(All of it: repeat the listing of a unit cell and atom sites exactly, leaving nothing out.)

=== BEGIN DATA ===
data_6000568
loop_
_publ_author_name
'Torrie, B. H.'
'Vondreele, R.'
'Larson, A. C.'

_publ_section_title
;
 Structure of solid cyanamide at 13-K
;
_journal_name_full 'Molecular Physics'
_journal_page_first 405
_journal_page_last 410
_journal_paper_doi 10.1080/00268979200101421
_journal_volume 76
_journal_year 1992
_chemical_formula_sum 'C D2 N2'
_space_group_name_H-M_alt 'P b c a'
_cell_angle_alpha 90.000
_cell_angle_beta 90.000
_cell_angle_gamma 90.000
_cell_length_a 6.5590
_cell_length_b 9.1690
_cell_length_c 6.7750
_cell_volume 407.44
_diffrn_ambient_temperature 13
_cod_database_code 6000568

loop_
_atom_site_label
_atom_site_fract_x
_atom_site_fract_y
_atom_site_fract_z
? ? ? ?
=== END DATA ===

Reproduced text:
data_6000568
loop_
_publ_author_name
'Torrie, B. H.'
'Vondreele, R.'
'Larson, A. C.'

_publ_section_title
;
 Structure of solid cyanamide at 13-K
;
_journal_name_full 'Molecular Physics'
_journal_page_first 405
_journal_page_last 410
_journal_paper_doi 10.1080/00268979200101421
_journal_volume 76
_journal_year 1992
_chemical_formula_sum 'C D2 N2'
_space_group_name_H-M_alt 'P b c a'
_cell_angle_alpha 90.000
_cell_angle_beta 90.000
_cell_angle_gamma 90.000
_cell_length_a 6.5590
_cell_length_b 9.1690
_cell_length_c 6.7750
_cell_volume 407.44
_diffrn_ambient_temperature 13
_cod_database_code 6000568

loop_
_atom_site_label
_atom_site_fract_x
_atom_site_fract_y
_atom_site_fract_z
? ? ? ?